Gantz calls for state commission of inquiry into failures that led to October 7 ‘as soon as possible’

Sam Sokol is the Times of Israel's political correspondent. He was previously a reporter for the Jerusalem Post, Jewish Telegraphic Agency and Haaretz. He is the author of "Putin’s Hybrid War and the Jews"

War cabinet minister Benny Gantz holds a press conference in Ramat Gan, May 18, 2024. (Miriam Alster/Flash90)
War cabinet minister Benny Gantz holds a press conference in Ramat Gan, May 18, 2024. (Miriam Alster/Flash90)

National Unity chair Benny Gantz calls for the opening of a state commission of inquiry into the failures that led to October 7 “as soon as possible,” stating that he will personally submit a proposal for its establishment.

“We’ve all seen the difficult video of the kidnapping in Nahal Oz, we’ve all seen the public debate about whether or not warning was given to the prime minister. There is no doubt, the period and the events leading up to October 7, and the continuation of the campaign since then, are a national upheaval that we must learn from,” Gantz, a member of Prime Minister Benjamin Netanyahu’s war cabinet, says in a video message.

The statement comes after the Hostages and Missing Families Forum released harrowing footage yesterday showing the abduction of five female soldiers from the Nahal Oz base by Hamas terrorists on October 7, 2023.

“At this time, it is no longer enough that we take responsibility for what happened. We must take responsibility and act, so that it never happens again,” Gantz continues, insisting that “the only way to do this is through a state commission of inquiry that should be set up as soon as possible.”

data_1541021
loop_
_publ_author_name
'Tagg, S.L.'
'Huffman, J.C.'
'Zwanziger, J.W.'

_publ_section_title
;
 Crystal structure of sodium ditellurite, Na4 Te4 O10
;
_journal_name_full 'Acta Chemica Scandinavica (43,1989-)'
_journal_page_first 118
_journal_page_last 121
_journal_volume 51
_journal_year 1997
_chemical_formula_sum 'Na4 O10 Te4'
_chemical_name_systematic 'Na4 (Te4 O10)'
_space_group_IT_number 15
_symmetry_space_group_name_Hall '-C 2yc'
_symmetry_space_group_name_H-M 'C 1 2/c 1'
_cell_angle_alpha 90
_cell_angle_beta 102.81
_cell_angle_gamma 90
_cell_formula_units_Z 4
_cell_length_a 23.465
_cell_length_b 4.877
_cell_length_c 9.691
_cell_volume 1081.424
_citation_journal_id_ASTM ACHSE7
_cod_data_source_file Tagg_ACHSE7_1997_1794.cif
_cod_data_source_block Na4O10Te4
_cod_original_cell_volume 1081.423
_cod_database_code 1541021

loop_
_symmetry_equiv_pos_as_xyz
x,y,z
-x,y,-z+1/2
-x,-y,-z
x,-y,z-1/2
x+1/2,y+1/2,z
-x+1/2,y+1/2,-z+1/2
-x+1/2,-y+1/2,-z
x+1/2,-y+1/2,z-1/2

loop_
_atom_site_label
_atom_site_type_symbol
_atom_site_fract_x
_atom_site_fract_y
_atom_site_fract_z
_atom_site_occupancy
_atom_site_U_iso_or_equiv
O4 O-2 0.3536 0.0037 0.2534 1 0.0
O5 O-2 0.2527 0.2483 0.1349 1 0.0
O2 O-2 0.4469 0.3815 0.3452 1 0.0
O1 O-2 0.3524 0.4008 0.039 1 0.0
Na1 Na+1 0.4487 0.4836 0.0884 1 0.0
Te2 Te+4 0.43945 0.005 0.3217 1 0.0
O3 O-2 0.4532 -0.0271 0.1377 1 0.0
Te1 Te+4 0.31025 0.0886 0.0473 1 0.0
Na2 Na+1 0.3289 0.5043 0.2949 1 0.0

“I intend to soon submit a proposed resolution for its establishment, so that the committee can organize itself for the start of work on a date that will be agreed upon,” he says.

Several hours before Gantz’s statement, the IDF stated, in response to a freedom of information request by the Hatzlacha NGO, that over a period of several months last year, the prime minister had received four separate communiques from Military Intelligence warning him about how the country’s enemies were viewing the social upheaval in Israel at the time.

Netanyahu rejected the claim, countering that not only was “there no warning in any of the documents about Hamas’s intentions to attack Israel from Gaza, but they instead give a completely opposite assessment.”

Netanyahu has insisted on waiting for a state commission of inquiry to make determinations regarding the culpability of the government — which he insists cannot take place while the war in Gaza is ongoing.

Last weekend, Gantz threatened to bolt the coalition unless Netanyahu significantly changes his approach to managing the ongoing war in Gaza.

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